University of Michigan partners with Washtenaw County on Summer17 Youth Employment Program
For young people today, the job market is more competitive and challenging now than in previous generations. Employers have high expectations and an increasing demand for more education and skills. As a result, young people — especially those lacking access to quality education and reliable job training — find it hard to gain access to jobs, let alone thrive in the workforce.
Large disparities in education and economic outcomes persist for youth from different parts of the nation, and the same is true for some of the University of Michigan’s surrounding areas in Washtenaw County. Summer jobs programs for at-risk-youth can close these gaps. Such programs can provide income for youth and their families, provide structured summer activities, improve later academic performance and reduce criminal activity.
WASHTENAW COUNTY SUMMER17 YOUTH EMPLOYMENT PROGRAM EXPANDS TO THE UNIVERSITY OF MICHIGAN
This summer, the University of Michigan will pilot an on-campus Summer Youth Employment Program, in partnership with Washtenaw County’s Summer 17 employment program, to pair youth with faculty and staff to help them gain work experience, mentorship, and life skills training. Youth will be placed in a variety of jobs across the scope of the U-M enterprise, to allow understanding of the impact of the nature of the work on outcomes.
The Summer Youth Job Program (Summer17) was started by Washtenaw County last year and this summer, U-M is coming on board as an employer. Last year, 26 businesses employed and mentored 50 youth who gained meaningful work experience and income through the Washtenaw County program. Through this partnership, we have doubled the number of jobs available to youth.
The U-M Summer Youth Employment Program is one of the first of its kind to be conducted by a major university, and is especially unique because it will measure the impact and use research to determine best practices.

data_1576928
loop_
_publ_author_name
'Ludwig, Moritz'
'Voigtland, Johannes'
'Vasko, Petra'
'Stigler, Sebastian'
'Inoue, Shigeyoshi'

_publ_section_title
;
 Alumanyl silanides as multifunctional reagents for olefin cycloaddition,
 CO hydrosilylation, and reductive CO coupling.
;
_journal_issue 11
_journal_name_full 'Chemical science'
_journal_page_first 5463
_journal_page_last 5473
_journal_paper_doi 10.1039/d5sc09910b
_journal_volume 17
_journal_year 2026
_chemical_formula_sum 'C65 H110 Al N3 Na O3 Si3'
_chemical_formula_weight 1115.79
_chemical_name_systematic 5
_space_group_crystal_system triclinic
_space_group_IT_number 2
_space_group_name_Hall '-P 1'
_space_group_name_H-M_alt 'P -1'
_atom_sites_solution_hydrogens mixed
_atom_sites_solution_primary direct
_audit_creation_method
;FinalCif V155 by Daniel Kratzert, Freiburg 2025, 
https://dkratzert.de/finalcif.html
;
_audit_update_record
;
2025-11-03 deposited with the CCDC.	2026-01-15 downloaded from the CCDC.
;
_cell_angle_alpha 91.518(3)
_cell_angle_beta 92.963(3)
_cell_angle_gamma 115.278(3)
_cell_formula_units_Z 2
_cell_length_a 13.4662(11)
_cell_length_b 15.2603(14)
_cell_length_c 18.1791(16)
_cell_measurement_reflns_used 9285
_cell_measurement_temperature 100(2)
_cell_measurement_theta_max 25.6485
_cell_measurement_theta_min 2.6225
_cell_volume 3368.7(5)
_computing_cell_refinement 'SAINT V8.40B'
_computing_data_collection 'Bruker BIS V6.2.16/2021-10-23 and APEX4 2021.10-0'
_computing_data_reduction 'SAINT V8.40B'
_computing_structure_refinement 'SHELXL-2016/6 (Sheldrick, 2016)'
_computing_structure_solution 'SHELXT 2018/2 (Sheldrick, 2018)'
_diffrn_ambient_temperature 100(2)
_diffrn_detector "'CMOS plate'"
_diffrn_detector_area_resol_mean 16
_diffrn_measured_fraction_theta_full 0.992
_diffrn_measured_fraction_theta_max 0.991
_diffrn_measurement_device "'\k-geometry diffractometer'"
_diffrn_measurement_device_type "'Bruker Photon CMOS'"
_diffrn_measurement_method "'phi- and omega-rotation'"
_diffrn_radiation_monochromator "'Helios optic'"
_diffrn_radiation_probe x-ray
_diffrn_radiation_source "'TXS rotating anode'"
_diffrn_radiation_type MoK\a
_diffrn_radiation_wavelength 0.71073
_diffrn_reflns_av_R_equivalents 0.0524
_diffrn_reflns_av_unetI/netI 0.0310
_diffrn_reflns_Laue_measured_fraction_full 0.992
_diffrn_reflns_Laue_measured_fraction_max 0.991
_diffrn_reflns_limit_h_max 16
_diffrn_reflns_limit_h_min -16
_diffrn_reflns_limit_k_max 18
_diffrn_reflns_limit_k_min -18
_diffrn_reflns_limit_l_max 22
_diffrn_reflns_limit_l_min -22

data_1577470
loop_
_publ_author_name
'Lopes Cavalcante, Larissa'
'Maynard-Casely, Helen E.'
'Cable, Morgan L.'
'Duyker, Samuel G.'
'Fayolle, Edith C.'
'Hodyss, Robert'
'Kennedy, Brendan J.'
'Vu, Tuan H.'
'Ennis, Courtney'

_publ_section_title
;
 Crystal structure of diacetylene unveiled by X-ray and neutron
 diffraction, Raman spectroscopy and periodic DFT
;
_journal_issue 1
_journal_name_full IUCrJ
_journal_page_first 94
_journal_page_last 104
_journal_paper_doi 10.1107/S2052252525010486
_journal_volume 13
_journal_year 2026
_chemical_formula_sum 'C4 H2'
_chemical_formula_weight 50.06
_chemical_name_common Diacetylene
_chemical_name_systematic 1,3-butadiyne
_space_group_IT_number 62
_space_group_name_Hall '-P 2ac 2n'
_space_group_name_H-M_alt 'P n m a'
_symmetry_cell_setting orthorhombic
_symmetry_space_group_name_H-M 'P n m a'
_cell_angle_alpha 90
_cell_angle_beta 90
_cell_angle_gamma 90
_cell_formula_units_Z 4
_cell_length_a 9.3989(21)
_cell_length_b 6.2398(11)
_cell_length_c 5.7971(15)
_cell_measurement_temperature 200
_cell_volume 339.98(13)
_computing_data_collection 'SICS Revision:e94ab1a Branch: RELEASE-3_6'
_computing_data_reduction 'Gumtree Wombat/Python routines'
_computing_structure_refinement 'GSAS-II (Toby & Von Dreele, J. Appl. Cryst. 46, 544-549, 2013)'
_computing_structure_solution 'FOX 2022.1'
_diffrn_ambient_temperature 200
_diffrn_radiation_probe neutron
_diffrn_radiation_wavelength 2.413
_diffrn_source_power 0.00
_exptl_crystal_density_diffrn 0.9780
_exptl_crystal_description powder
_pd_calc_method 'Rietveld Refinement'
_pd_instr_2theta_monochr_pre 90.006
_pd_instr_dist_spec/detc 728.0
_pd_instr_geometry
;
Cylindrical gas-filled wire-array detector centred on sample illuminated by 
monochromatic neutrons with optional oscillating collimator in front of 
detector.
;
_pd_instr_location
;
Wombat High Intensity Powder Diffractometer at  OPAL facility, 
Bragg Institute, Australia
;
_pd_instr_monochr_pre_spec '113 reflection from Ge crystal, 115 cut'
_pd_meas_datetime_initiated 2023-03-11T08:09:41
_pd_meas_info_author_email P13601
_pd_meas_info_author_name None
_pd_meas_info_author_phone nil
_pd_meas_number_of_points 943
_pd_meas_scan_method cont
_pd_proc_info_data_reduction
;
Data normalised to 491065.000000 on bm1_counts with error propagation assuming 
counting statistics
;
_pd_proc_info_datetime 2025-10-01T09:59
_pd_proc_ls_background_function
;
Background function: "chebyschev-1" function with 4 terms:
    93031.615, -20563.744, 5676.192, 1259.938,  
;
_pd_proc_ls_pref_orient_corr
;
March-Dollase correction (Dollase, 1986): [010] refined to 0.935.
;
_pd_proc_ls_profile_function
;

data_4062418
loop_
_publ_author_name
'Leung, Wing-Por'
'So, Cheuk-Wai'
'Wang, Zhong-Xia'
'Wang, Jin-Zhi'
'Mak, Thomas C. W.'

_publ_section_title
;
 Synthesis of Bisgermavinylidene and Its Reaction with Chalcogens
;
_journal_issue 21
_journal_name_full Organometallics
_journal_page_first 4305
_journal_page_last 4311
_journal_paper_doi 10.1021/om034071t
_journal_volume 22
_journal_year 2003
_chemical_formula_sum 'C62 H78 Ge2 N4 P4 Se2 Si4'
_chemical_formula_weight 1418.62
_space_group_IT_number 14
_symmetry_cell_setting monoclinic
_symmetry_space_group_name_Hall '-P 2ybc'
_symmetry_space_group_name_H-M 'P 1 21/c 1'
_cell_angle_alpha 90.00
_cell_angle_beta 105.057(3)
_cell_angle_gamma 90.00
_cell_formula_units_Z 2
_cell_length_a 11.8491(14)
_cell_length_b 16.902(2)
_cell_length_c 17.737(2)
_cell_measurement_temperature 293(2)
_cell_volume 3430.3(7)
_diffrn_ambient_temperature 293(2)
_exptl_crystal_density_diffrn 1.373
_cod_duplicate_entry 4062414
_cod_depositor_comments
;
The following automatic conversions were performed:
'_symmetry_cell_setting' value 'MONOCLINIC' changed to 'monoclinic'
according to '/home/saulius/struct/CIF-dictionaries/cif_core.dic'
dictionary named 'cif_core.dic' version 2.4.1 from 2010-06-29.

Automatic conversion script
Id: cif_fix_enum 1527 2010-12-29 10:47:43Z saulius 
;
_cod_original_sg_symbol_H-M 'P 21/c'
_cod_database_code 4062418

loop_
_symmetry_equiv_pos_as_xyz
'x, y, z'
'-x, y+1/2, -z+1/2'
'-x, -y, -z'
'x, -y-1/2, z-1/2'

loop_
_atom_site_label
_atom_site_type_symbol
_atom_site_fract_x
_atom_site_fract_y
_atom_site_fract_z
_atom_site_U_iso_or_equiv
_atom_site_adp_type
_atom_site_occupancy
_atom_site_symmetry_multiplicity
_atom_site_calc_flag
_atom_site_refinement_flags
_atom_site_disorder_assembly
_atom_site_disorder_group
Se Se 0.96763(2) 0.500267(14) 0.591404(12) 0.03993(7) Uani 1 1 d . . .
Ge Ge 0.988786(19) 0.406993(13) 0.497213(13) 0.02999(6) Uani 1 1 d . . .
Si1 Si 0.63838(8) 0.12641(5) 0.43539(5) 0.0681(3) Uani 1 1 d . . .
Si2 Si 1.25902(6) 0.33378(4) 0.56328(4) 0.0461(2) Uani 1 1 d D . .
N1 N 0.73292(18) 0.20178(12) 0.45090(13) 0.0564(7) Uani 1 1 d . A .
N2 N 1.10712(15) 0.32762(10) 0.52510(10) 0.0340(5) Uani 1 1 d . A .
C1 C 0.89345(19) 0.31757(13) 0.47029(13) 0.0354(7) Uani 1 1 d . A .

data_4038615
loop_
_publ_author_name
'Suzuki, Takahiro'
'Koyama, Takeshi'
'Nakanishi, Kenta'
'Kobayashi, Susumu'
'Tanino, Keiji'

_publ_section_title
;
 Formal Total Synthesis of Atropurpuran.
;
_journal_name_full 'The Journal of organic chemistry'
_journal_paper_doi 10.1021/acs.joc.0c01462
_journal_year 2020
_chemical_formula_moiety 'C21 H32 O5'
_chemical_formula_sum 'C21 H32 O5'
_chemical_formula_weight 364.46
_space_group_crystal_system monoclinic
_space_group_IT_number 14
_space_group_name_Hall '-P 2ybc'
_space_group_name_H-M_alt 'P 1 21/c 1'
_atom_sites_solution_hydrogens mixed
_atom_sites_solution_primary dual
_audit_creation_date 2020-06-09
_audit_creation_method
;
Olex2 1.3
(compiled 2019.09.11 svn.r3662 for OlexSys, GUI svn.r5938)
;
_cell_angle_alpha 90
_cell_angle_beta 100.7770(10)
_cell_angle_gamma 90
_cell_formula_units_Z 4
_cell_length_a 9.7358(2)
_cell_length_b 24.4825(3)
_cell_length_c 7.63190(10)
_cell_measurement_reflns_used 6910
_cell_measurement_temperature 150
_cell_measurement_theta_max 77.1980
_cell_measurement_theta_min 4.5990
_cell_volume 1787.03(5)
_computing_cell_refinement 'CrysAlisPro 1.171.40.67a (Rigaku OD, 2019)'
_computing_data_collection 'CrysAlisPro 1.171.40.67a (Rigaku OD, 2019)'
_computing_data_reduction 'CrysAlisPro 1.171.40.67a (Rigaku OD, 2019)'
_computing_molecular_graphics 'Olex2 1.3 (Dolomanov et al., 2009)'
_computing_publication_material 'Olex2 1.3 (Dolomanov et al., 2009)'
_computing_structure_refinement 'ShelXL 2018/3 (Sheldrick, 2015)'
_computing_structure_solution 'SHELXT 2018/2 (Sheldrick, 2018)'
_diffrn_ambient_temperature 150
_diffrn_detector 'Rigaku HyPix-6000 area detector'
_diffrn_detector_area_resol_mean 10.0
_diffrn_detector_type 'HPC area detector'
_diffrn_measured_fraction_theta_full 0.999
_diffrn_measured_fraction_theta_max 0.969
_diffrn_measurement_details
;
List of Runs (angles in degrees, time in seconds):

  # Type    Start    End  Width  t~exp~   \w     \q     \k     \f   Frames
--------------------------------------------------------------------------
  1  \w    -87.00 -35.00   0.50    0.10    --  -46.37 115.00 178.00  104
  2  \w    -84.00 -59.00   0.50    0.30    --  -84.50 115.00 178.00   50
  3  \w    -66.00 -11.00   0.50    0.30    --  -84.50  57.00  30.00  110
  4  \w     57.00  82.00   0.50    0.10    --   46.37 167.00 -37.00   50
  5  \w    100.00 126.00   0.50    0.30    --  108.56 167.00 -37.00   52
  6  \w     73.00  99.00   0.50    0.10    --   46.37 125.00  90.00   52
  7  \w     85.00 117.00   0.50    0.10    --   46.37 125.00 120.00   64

The goal is to measure outcomes such as youth employee satisfaction, high-school attainment, permanent employment outcomes, college or vocational training enrollment, and also the changes in attitudes in the youth employee supervisors, and to translate those findings to inform youth jobs programs developed by institutions such as government agencies, and other kinds of large company job sites.
RESEARCH + BEST PRACTICES
The Summer Youth Employment Program is both an opportunity to provide jobs, and also to test what works and what doesn’t work with youth employment programs like this. U-M’s program aims to push the boundaries on existing best practices and to build a very rigorous evaluation structure to research the effectiveness.
While existing research on the success of youth summer jobs programs is limited, U-M called on a field of experts and existing studies to help inform the structure of this summer’s pilot program.
U-M convened a panel of experts, and relied on research conducted by associate professor of Social Work Trina Shanks, and co-authors Christine Robinson and Patrick Meehan, examining hallmarks of effective youth employment programs in a new report that spans several U.S. Cities, including Boston, Philadelphia, New York City, Chicago, Detroit, and Hartford, CT. Find out more about this event.
Research suggests that a strong education component is among the best practices, and U-M’s program will include training and enrichment activities every Friday on topics such as applying to college and managing money.
U-M will also employ success coaches — recent U-M graduates who will serve as mentors and engage participants in weekly enrichment activities, focusing on skills ranging from effective communication to conflict management resolution.
Over the course of the program, researchers will evaluate the effects of participation in a structured summer employment program at the University of Michigan on the attitudes and behavior of youth and young adults. They will also look at success over the long-term, examining outcomes including how the experience may impact knowledge about the world of work and personal interests, abilities regarding employment, and the labor market in general, as well as any education or juvenile justice outcomes.
For more information on the University of Michigan’s partnership with Washtenaw County and the Summer Youth Employment Program, contact Poverty Solutions assistant director Julia Weinert at email@example.com